Tip 3: Administer the Process
Once you have determined what process is best to use then it is time to advise everyone and let them know what you are going to do about their complaint. If you are going to do nothing, for example; you might decide, that Robert’s behaviour is within the expectations of your team. That sometimes he can be short with people, he is busy, and that sometimes he can be direct. However, that none of this is a breach of your expectations or internal policies/procedures. Best practice requires that you communicate this to David. Many times, where you decide not to do anything with regard to Robert (or the complaint about example) managers overlook communicating this to the person who complained to them (David). Often this leaves the complainant with the view that nothing is being done, when in fact, it’s not being done because, in your view, Robert hasn’t done anything that warrants it. It is important that this is communicated to David and perhaps offer him;
- EAP support
- A workplace mediation
It is also really important to put in some review points. That is, schedule some time to check in with David about whether his workplace relationship with Robert has improved. And, lastly but most importantly, capture your thought processes in writing in case you need to explain why you took the action that you did. We recommend that it is a good habit to email yourself and then save that email in a folder. Emailing yourself gives you a time-stamped contemporaneous note on what happened, and it holds weight if you have to rely on it in the future.
Tip 4: When to Mediate
Workplace mediation is a good alternative to a formal process. However, the parties need to embody certain characteristics for it to work. The three main characteristics are;
- They both love what they do
- They both want to stay in their jobs
- They are both committed to working through the problem
Workplace mediation is appropriate where the parties have to work together moving forward, one or both have requested it, and where the complaints are not serious enough to warrant a more formal intervention like; disciplinary action, investigation or performance management. Often workplace mediations, particularly ones where you have engaged an external mediator, are the last chance for participants to demonstrate that they have the skill to resolve their conflict. If the mediation fails (parties are unable to reach agreement) or the parties are unable to keep their commitments, then you will need to consider more formal interventions in line with your policies and procedures.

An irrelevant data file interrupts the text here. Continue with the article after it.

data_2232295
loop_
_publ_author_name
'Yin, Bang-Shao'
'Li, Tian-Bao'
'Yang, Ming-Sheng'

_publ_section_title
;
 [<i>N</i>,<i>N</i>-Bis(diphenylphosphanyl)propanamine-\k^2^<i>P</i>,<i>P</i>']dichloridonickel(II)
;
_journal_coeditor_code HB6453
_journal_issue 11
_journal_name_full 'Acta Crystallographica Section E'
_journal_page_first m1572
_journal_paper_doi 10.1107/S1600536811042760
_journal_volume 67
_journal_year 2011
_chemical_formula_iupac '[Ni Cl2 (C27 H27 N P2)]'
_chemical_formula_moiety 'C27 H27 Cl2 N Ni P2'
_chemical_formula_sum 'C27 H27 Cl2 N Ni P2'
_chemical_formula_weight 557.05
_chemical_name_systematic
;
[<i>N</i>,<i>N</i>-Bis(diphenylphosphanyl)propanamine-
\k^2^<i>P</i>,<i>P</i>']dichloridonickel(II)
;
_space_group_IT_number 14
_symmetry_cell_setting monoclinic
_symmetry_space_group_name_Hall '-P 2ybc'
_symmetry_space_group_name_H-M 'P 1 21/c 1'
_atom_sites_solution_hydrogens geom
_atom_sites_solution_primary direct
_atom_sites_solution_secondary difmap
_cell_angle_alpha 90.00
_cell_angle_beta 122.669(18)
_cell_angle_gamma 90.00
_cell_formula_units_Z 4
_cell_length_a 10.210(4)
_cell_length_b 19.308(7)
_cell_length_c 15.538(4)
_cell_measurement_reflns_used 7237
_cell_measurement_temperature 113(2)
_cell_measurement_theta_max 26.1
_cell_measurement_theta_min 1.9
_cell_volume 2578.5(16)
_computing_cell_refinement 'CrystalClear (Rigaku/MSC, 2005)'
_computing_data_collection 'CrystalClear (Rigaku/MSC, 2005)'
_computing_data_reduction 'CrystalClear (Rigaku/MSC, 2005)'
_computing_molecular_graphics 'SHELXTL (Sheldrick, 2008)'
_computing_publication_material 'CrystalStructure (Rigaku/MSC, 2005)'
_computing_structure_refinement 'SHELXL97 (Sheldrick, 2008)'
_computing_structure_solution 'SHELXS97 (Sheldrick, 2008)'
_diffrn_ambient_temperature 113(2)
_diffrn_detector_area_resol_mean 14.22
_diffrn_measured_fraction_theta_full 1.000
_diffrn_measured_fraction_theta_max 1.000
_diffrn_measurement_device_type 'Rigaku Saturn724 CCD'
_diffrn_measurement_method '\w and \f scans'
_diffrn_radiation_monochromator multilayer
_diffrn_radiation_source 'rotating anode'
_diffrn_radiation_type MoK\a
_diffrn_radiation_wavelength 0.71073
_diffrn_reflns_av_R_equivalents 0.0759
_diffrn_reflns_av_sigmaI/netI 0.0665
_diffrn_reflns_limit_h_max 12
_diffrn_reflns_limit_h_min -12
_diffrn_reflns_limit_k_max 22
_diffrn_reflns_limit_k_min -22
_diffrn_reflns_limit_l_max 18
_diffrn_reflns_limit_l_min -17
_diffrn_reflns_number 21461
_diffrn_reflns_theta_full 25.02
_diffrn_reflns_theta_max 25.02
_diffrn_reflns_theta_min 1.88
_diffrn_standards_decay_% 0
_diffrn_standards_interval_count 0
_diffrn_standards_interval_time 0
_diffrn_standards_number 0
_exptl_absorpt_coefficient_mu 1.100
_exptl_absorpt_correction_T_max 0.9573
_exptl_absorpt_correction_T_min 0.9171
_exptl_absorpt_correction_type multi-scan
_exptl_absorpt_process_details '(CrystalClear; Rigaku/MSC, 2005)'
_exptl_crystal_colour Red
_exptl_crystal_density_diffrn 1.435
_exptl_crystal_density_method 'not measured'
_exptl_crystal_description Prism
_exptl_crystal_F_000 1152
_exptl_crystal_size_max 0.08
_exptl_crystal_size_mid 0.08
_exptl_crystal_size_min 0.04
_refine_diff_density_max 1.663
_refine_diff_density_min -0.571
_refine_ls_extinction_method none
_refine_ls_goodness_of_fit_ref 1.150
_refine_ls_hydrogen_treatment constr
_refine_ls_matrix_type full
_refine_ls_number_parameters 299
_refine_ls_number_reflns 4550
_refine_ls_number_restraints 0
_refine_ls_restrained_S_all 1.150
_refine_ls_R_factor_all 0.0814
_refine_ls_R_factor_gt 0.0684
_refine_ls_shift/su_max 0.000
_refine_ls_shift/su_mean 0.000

Even though workplace mediations are informal, make sure you formalise any commitments reached in writing for clarity. And, that there is a process post-mediation to keep both parties accountable to their commitments.
Tip 5: Intervene as early as possible
It’s also important you intervene as early as possible. If initial attempts to resolve an issue have been unsuccessful, make sure you don’t let the issue fester.
By choosing to ignore an issue, it’s likely it will continue to escalate to a point where it can be difficult to achieve a positive outcome for all parties involved. If you don’t have the conflict resolution skills required to manage the issue yourself, enlist help from a professional mediation company.
Need to learn more about Workplace Mediation? Get in touch with the experts at Evolve Workplaces. We can assist with your mediation, investigations and training needs. Contact us by email or call us today on 1300 414 179.